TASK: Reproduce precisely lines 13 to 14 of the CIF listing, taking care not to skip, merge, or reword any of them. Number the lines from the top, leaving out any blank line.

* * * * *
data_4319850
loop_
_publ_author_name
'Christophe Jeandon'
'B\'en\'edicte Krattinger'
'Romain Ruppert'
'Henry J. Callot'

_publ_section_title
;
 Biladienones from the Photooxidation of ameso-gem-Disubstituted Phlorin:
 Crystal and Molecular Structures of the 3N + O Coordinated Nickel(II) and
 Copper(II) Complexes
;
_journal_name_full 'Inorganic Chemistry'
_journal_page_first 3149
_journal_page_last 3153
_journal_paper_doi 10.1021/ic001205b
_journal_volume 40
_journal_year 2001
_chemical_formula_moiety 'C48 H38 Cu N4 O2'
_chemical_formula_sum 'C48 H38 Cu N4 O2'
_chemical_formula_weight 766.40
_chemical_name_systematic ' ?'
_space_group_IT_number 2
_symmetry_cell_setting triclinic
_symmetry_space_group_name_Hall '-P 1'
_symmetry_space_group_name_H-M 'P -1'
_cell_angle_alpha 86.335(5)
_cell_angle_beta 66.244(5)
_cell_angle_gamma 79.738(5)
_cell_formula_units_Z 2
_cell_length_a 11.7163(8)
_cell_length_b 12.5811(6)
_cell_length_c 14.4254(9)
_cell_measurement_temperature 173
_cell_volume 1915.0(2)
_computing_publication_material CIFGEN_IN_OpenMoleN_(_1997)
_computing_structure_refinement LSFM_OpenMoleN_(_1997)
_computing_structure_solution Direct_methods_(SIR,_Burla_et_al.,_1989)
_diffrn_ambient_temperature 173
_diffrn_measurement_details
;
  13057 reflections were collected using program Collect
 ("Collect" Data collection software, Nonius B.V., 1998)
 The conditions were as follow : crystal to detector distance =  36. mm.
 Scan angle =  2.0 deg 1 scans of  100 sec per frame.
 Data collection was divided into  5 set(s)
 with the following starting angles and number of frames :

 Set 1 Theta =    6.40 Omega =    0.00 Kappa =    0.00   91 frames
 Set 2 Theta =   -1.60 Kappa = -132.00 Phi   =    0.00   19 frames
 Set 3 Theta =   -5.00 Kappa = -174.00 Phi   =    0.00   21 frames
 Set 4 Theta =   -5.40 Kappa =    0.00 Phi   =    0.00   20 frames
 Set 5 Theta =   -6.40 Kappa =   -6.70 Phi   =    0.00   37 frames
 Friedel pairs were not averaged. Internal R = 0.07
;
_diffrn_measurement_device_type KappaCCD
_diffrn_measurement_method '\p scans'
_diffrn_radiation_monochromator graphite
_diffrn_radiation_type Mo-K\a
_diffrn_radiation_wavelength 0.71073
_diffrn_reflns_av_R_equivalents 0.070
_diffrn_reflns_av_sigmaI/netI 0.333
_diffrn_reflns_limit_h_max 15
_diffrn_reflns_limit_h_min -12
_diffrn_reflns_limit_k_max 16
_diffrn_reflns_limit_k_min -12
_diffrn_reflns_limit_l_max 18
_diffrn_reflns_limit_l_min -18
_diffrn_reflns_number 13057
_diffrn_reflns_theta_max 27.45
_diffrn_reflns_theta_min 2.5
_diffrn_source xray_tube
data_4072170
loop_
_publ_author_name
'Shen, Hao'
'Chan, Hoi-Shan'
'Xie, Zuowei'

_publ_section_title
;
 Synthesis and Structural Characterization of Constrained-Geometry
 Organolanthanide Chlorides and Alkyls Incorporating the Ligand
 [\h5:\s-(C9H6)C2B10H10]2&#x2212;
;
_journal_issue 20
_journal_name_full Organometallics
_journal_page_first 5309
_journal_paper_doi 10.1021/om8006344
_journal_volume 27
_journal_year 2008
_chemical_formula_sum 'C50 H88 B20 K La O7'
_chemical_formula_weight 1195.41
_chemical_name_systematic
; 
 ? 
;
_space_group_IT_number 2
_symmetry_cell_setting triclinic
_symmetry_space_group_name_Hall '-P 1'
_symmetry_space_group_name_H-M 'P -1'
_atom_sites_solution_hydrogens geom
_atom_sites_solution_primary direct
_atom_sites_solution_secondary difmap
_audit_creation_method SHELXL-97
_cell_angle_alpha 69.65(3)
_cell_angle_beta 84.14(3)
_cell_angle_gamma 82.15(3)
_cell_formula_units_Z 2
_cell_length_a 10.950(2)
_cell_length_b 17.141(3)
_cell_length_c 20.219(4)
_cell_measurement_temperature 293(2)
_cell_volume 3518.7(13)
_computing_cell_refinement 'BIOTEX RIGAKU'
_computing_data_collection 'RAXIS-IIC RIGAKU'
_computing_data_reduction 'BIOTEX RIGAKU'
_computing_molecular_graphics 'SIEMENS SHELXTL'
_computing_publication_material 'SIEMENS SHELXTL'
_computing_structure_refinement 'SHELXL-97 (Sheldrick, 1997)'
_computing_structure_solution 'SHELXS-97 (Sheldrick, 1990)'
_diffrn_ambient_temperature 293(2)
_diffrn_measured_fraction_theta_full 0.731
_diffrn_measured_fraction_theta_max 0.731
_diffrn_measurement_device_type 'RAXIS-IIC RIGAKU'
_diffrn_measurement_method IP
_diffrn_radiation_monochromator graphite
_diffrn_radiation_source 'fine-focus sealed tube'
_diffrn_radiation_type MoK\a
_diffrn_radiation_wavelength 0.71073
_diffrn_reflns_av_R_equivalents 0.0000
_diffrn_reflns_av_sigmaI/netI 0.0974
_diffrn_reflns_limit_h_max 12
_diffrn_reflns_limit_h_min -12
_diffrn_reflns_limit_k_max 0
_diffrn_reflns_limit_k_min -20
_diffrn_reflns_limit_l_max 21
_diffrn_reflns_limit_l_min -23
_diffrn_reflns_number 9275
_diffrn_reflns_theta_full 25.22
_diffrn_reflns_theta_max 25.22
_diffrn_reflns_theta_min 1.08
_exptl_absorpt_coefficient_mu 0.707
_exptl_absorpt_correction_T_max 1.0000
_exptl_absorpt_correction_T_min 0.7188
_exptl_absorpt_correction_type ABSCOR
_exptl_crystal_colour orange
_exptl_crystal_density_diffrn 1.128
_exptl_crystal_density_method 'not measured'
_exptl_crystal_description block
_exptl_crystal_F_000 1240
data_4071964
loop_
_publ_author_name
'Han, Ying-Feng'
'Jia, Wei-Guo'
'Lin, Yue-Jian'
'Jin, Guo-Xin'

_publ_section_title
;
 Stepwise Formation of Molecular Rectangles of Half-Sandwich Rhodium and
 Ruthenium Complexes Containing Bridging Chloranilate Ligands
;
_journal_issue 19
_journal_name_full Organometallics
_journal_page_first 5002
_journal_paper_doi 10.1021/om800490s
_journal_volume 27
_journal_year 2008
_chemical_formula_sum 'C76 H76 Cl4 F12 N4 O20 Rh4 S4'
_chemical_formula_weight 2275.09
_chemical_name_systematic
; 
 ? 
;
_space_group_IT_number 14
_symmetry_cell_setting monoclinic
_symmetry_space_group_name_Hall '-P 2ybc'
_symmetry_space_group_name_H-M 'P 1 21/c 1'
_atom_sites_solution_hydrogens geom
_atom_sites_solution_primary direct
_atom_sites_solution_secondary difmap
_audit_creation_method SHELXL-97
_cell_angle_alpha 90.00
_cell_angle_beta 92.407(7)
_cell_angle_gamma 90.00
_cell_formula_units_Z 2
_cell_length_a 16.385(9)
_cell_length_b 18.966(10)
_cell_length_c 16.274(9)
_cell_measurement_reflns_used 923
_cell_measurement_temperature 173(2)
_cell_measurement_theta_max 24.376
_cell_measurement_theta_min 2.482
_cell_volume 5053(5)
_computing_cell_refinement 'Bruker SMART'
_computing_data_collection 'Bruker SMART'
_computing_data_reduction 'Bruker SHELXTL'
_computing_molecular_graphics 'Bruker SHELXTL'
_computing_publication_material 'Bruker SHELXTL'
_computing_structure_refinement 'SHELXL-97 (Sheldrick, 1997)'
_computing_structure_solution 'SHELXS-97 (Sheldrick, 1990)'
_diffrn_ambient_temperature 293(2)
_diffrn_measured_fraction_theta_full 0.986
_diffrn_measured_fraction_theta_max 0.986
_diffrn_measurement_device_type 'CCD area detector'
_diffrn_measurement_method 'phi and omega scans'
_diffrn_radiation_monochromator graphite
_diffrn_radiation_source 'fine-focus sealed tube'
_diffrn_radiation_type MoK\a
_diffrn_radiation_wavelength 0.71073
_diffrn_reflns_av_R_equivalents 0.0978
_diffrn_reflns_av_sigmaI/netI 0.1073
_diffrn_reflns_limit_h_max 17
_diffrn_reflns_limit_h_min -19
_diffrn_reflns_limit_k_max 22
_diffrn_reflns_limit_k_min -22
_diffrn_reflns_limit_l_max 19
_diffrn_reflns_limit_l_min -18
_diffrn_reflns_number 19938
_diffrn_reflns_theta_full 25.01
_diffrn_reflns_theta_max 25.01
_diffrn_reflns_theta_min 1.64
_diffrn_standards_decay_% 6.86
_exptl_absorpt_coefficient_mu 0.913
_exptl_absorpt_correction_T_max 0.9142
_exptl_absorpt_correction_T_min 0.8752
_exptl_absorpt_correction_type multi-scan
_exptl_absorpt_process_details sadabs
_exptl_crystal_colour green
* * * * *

;
_journal_name_full 'Inorganic Chemistry'